Wireless Vendor M&A: Who's Next And What Does It Mean For Partners?

The State Of Wireless In 2016

Is there any room left in the IT industry for a wireless pure-play vendor? And how big of an impact will wireless vendor consolidation have on solution providers?

As Brocade Communications unveils plans this week to acquire Ruckus Wireless for an estimated $1.2 billion, channel partners and analysts weighed in on market consolidation and whether it will have a negative or positive impact on solution providers.

Ruckus is among a host of wireless vendors that have been snatched up by larger companies over the past 12 months, including then-Hewlett-Packard buying Aruba Networks for $3 billion and security vendor Fortinet acquiring Meru Networks for $44 million.

Analysts and partners shared with CRN the pros and cons of vendor M&A for the channel, and predicted which wireless vendor is next in line to be acquired.

What Are The Negative Impacts Of Wireless Consolidation?

Lack of Wi-Fi innovation -- because wireless is no longer the primary focus of the company -- is one of several possible negative impacts to the channel when a wireless vendor is absorbed by another, typically larger, vendor, analysts and solution providers suggested. Larger vendors also typically have a much higher number of channel partners, so differentiation in the market can become an issue, they said.

Gary Berzack, chief technology officer and chief operating officer of New York-based eTribeca, a solution provider and Ruckus partner, said there can also be missteps in the process of integrating two companies' products.

"If the product is good, customers stay," said Berzack. "If you have a misstep, as we saw in Meru, or a misalignment, as we've seen in some pricing models, then they dissolve. They just disappear. It depends on the synergy of the acquisition."

What Are The Channel Benefits Of Wireless Consolidation?

Overall, analysts and partners said they believe wireless consolidation will benefit the channel by enabling partners to land bigger deals and higher margins.

"For channel partners, selling niche point products that do one thing gets more and more difficult, especially in the era of digital, where architectures become more important," said Zeus Kerravala, principal analyst at ZK Research based in Westminster, Mass. "Partners want to provide more infrastructure and a bigger solution."

Barry Shevlin, CEO of Vology, a Tampa, Fla.-based solution provider that partners with both Brocade and Ruckus, said there were previously too many wireless offerings in the market, and consolidation makes network solutions easier to sell.

"It just makes more sense when you've got them tied in with one of your primary LAN/WAN vendors," said Shevlin. "It makes the solutions easier and more elegant."

Where's The Sweet Spot?

The sweet spot is when a wireless vendor gets acquired by a company that has matching channel partners, which makes selling both solutions easier.

Vology's Shelvin, who partners with Brocade and Ruckus, said he expects his revenues to increase once the acquisition is complete. "It's going to make the sales process easier once it's integrated," he said.

Can An Acquisition Be Successful Without Matching Channel Partners?

When HP announced its intention to acquire Aruba last year, many Aruba partners sought out other wireless vendors. Vendors such as Meru and Ruckus said they saw a massive influx of Aruba partners seeking to jump ship.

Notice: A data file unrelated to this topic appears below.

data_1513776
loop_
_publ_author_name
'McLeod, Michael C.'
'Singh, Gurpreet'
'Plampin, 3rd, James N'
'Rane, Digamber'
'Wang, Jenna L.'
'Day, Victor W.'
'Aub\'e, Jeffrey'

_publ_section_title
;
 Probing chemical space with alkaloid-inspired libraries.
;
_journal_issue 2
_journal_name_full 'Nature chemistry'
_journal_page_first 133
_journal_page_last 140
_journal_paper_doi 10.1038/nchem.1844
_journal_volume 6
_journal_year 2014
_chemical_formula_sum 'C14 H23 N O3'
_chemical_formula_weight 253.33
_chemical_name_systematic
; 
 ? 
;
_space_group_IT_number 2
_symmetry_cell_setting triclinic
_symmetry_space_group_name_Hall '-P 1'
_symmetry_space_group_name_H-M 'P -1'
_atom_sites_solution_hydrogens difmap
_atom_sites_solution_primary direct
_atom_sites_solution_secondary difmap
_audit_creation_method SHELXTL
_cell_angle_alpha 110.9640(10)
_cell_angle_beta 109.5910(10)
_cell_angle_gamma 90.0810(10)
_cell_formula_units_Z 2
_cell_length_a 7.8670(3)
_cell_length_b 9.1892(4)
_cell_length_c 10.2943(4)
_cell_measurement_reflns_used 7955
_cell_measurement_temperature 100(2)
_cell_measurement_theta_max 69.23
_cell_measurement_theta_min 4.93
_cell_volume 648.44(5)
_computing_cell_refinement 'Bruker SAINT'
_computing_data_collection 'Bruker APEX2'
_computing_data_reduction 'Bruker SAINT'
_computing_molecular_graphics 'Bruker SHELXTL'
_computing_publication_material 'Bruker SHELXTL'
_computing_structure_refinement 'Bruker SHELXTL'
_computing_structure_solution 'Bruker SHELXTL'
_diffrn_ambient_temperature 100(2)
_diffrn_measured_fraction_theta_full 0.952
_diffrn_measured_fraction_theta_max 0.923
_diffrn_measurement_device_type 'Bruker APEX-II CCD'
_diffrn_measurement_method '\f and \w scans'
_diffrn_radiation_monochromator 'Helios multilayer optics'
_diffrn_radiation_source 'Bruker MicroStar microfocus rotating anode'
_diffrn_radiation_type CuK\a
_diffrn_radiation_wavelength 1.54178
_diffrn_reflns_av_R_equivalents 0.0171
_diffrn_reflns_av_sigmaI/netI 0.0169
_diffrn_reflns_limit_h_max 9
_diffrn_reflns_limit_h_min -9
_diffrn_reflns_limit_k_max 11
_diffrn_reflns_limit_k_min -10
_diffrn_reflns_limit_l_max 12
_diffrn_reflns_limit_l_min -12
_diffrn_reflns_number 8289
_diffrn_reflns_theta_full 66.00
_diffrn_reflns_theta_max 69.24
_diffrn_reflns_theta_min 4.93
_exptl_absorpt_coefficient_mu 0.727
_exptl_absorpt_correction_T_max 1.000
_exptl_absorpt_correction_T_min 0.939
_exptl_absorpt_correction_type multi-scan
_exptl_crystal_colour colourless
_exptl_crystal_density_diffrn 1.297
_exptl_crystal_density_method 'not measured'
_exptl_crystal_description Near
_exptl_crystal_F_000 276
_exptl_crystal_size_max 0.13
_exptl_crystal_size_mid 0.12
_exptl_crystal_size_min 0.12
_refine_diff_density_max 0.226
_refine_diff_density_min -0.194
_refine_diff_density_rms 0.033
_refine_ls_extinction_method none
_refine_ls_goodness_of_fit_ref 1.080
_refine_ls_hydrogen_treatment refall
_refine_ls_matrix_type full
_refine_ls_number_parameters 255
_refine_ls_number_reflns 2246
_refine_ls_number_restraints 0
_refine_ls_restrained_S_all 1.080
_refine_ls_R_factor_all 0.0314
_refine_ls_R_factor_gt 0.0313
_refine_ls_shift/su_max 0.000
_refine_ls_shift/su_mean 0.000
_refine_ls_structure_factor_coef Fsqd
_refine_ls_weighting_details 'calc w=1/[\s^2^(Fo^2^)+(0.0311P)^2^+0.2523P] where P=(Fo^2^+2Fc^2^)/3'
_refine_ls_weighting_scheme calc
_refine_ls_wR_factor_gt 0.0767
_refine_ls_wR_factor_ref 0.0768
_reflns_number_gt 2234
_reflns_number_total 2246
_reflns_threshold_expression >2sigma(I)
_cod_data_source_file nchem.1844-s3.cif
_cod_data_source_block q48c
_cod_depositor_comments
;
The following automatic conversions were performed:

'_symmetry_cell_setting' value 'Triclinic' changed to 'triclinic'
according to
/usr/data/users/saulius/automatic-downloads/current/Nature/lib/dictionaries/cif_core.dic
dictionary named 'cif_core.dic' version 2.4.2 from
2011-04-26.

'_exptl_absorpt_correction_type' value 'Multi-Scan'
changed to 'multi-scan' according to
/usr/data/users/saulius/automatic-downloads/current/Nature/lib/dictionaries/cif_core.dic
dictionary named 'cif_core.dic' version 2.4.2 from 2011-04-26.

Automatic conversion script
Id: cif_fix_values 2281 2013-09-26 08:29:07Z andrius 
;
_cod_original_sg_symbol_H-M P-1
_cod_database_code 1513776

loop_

According to eTribeca's Berzack, HP did a "superb job" of holding onto Aruba partners and customers over the last year.

"[When the acquisition happened], I was at the conference and there was not one person there who wasn't looking around to see what the alternatives was -- from distribution, from ownership, etc. [HP] did a superb job over the last 12 months on maintaining the client base and the partners," said Berzack.

Who's Next To Be Acquired?

Both analysts and partners pointed at some of the few wireless vendors left on the market -- Aerohive Networks, Xirrus and Mojo Networks.

Said ZK Research's Kerravala: "The acquisition of Ruckus does present an opportunity for those guys like Xirrus and Mojo to cut some deals and at least partner with some of the other wired infrastructure vendors -- Dell, ALE Enterprise, Juniper [Networks] -- none of those companies have their own wireless infrastructure. They've historically used a combination of Aerohive, Ruckus and Aruba. Now two of those three have been acquired."

Kerravala said Xirrus' niche is its high-density Wi-Fi offer, but more and more vendors are starting to accommodate that as well. Mojo is a cloud-managed wireless vendor, and although the market has rapidly moved to the cloud, Kerravala said, simply moving the controller into the cloud doesn't give too much value to the customer.

"You want to make yourself very non-niche," said Kerravala.

Who Will Be The Last One Standing?

If there is going to be one profitable wireless vendor standing in a few years, many pointed out, that vendor is Aerohive.

"Over the last 20 years, no solid Wi-Fi company that has good market share and, in today's terms, at least a valuation of $1 billion stands alone for very long -- currently the exception is Aerohive," said Berzack.

On Tuesday, Sunnyvale, Calif.-based Aerohive launched significant updates to its networking portfolio by launching new 802.11ac Wave 2 access points alongside a new line of switches. Aerohive hadn't launched new switches in years, and solution providers said the vendor is starting to branch out and offer more holistic solutions.

But partners also suggested that Dell might have its eyes on Aerohive for a possible acquisition in order to better compete against HP-Aruba. Last year, Dell and Aerohive announced that Dell would resell Aerohive's solutions worldwide.